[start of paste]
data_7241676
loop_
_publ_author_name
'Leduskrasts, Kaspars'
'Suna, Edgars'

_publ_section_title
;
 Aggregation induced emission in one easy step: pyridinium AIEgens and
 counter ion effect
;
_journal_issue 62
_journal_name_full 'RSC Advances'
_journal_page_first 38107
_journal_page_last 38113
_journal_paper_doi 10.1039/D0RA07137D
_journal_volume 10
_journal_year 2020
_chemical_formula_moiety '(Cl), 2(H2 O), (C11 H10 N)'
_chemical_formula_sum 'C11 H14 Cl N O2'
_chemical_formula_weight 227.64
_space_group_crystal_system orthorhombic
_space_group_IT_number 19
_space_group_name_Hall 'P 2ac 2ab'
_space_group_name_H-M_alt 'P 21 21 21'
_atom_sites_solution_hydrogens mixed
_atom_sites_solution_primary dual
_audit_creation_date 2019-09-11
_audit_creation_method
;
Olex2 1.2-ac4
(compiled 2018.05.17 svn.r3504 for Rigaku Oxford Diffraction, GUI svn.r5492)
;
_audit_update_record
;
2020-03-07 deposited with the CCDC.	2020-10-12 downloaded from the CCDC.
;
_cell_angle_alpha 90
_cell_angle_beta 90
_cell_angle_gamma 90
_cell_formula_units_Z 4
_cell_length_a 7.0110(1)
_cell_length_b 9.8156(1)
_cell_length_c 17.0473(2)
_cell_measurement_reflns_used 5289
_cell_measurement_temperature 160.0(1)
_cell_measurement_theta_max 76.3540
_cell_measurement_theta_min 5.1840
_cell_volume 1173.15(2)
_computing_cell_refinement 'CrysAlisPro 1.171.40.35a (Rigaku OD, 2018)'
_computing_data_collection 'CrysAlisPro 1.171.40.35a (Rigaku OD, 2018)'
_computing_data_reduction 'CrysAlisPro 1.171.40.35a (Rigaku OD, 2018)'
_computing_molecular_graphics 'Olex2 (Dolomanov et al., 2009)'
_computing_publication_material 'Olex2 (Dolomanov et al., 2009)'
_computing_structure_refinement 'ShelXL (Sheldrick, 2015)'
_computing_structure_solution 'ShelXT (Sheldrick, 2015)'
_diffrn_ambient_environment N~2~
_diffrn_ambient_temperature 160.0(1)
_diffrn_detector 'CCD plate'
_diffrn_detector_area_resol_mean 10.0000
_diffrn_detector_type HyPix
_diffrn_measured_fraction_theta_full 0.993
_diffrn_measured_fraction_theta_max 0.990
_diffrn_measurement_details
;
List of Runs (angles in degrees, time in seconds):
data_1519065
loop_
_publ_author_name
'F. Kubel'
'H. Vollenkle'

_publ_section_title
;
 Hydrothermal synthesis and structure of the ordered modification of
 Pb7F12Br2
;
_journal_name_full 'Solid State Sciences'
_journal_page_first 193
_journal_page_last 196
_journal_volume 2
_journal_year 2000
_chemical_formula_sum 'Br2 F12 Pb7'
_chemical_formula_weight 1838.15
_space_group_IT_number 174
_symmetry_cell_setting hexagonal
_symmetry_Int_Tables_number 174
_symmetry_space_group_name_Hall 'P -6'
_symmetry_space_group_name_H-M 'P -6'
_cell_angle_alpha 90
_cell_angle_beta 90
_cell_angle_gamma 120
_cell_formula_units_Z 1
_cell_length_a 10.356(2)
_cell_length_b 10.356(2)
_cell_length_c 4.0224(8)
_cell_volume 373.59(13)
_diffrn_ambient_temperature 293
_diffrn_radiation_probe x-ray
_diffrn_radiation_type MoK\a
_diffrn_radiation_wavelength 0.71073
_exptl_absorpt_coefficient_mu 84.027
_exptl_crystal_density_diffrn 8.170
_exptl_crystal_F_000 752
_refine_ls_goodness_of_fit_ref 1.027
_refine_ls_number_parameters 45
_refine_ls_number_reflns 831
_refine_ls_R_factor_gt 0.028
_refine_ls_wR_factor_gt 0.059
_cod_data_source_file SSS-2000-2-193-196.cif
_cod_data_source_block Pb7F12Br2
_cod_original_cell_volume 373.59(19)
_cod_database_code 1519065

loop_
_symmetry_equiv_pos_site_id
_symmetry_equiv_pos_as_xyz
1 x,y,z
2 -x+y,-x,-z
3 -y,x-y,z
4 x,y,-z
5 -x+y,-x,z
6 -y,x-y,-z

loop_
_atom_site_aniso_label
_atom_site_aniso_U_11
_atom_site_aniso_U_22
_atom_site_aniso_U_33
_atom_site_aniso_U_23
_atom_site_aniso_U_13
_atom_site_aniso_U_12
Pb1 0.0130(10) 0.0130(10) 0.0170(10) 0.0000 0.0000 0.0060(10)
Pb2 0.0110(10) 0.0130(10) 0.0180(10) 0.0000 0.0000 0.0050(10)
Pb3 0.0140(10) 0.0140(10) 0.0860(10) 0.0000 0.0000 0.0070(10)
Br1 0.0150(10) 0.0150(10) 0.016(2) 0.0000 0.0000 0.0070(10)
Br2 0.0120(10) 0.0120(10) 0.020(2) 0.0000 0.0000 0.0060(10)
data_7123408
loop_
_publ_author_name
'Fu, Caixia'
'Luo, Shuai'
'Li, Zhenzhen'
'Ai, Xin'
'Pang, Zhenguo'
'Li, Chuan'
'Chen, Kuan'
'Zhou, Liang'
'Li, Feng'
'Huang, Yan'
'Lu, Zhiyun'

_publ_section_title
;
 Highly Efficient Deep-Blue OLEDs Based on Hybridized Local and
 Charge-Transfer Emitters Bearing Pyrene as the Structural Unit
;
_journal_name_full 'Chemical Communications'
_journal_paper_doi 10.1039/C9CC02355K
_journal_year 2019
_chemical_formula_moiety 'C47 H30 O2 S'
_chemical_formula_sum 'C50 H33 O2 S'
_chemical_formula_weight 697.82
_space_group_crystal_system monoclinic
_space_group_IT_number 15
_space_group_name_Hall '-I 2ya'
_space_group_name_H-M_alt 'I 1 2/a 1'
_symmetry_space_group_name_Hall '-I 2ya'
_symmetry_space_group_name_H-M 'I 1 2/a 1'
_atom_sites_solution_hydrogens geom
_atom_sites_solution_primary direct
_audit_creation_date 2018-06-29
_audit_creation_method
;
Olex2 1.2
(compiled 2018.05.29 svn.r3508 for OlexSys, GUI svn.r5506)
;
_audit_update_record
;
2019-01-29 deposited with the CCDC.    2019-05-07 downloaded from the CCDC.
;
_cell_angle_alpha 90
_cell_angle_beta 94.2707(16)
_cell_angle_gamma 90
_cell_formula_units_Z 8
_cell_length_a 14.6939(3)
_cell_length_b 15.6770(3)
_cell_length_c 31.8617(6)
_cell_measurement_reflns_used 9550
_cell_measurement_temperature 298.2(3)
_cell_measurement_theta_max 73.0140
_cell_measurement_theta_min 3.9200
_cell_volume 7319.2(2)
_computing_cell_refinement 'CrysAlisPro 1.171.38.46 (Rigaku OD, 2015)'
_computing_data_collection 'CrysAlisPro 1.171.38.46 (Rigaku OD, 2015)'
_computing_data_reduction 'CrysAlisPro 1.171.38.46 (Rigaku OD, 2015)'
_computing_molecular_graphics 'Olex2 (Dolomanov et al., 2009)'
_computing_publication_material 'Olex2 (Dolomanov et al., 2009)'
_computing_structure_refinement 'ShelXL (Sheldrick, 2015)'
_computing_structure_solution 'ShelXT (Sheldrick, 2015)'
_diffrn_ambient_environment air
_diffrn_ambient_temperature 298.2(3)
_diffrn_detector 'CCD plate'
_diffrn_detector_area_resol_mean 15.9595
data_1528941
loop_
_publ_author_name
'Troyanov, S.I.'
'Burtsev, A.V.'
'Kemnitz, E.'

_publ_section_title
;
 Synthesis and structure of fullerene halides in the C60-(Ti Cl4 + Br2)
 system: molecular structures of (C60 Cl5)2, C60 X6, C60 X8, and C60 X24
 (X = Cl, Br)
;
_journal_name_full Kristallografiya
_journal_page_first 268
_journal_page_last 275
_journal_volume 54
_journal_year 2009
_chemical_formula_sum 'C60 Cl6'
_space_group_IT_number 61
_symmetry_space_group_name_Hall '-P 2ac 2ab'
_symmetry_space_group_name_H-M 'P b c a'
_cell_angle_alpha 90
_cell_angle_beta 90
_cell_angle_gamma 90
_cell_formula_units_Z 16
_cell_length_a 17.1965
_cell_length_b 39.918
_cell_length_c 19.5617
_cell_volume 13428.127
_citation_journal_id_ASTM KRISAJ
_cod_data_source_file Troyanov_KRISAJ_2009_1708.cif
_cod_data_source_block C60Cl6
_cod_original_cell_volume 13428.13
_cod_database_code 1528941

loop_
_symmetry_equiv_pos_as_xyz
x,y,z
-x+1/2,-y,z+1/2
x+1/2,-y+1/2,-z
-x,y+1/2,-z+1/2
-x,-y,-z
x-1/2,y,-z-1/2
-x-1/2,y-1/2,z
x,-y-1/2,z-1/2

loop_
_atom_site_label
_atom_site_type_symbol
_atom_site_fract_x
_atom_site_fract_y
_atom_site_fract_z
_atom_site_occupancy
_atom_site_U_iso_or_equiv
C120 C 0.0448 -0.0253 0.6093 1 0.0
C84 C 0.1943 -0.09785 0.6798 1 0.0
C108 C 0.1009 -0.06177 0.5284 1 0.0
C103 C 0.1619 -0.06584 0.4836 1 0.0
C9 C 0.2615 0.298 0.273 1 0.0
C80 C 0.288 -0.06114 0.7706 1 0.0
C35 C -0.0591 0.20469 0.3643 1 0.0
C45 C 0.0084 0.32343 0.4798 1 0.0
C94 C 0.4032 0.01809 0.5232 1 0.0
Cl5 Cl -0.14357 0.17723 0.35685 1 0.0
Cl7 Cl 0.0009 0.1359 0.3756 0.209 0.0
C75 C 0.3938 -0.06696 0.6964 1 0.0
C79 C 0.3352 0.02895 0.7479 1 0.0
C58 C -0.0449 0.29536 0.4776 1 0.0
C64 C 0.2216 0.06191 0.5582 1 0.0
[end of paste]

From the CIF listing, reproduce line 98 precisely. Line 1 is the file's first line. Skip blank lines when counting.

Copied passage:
_diffrn_radiation_type MoK\a